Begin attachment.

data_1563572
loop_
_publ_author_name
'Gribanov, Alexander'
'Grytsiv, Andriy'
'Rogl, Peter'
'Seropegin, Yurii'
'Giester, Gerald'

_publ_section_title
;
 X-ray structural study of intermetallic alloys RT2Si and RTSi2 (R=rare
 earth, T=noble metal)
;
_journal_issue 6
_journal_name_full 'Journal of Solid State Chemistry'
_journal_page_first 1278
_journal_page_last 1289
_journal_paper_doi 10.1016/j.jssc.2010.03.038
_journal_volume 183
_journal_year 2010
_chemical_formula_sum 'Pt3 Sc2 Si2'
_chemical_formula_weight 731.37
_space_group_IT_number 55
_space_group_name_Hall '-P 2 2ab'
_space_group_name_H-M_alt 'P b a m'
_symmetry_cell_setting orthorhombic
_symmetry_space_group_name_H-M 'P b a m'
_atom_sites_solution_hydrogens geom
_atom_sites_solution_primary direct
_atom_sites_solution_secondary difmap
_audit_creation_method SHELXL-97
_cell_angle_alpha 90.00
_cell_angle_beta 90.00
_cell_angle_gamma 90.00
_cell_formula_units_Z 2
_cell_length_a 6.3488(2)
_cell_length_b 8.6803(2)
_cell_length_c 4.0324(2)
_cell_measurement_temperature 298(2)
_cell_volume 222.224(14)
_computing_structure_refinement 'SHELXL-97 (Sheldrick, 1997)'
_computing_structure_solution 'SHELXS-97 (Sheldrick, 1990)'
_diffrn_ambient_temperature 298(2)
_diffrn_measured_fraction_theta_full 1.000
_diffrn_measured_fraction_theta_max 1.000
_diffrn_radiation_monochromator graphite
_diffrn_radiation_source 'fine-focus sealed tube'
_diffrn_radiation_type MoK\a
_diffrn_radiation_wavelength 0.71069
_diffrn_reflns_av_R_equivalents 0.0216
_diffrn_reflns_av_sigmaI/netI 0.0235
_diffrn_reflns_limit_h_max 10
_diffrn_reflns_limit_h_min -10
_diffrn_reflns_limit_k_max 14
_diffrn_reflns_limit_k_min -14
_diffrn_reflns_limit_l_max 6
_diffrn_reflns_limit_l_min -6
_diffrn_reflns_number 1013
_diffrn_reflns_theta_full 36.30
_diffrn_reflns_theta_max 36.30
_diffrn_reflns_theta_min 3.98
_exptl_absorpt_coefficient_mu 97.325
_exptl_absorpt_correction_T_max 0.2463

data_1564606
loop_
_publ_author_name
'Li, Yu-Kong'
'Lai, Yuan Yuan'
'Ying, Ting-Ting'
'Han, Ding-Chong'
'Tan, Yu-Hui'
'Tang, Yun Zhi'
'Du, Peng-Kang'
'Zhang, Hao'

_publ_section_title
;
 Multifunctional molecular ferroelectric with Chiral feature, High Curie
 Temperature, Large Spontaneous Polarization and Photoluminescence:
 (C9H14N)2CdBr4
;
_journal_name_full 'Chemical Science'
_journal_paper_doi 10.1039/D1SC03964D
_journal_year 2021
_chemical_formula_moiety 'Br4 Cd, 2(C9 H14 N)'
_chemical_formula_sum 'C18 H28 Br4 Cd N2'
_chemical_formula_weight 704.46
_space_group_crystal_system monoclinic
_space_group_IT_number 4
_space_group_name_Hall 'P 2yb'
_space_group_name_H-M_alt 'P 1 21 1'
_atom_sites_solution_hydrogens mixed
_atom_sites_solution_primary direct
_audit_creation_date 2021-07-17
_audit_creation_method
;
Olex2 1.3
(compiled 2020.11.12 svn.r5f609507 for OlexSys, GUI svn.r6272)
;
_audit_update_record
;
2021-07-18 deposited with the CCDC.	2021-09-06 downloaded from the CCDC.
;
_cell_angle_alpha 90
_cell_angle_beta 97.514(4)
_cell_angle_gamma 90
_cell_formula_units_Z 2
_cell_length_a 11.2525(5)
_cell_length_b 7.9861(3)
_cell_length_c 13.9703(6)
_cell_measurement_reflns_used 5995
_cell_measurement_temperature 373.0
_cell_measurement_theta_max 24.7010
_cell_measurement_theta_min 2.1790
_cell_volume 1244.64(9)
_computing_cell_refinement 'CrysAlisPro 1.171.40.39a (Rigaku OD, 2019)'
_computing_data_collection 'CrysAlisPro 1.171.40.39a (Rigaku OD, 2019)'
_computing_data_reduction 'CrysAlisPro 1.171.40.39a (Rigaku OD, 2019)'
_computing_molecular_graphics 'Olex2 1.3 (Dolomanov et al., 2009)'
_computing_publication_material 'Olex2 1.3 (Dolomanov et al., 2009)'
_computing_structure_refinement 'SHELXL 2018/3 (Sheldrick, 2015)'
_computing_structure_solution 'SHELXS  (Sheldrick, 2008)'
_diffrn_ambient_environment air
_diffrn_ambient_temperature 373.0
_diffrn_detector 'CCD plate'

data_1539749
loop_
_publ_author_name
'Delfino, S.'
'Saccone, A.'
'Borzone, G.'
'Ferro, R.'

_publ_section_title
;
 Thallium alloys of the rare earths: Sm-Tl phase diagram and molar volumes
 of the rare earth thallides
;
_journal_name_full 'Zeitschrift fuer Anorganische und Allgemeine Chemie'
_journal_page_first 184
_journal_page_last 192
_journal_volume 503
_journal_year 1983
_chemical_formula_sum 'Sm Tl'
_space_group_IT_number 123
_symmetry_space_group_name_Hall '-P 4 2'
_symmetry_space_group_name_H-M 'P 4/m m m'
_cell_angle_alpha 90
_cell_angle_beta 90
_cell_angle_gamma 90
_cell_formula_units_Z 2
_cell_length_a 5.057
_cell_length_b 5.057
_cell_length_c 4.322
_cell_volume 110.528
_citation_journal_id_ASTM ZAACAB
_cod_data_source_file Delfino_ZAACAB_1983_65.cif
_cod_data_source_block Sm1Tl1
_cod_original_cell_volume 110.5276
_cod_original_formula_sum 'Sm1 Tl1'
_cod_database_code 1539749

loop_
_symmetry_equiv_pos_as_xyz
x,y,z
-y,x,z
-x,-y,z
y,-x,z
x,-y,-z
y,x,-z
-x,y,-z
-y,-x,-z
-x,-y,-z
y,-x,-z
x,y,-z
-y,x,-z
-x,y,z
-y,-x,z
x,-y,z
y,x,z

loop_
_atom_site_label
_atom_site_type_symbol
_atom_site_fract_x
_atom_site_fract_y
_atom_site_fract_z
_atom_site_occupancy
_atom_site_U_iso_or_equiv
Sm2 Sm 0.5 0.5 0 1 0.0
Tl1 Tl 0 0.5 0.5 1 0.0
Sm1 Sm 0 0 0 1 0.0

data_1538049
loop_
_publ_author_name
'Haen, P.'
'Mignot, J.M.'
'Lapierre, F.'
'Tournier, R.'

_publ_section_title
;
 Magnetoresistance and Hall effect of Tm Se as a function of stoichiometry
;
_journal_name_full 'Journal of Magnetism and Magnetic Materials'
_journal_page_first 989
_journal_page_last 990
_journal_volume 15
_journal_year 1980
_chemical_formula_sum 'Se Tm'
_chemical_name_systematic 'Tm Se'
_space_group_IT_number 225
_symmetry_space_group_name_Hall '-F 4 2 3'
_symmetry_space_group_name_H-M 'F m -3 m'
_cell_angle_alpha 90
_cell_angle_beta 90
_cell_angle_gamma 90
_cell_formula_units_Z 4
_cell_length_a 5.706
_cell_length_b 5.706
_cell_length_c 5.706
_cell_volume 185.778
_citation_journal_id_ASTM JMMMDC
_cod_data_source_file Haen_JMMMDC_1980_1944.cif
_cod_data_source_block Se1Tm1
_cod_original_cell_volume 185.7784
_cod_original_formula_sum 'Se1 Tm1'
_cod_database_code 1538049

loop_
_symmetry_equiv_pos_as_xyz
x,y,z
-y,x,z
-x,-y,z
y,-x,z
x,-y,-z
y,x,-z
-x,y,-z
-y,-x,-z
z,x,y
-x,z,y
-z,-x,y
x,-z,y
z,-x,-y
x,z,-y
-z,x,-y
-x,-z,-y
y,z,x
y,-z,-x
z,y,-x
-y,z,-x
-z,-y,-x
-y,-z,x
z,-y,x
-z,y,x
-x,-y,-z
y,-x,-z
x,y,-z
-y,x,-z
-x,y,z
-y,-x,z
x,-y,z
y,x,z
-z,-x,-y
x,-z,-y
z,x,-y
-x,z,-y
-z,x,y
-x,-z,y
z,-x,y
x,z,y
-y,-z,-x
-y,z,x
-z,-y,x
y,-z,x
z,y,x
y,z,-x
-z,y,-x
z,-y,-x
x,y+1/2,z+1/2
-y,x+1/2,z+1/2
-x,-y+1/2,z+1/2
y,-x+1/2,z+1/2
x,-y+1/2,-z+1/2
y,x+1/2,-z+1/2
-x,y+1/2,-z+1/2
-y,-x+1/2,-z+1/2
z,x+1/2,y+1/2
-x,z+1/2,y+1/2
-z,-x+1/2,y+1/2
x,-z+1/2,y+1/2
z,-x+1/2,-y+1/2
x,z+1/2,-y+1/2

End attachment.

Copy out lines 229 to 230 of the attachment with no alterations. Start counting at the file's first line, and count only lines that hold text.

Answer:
y,-x,z
x,-y,-z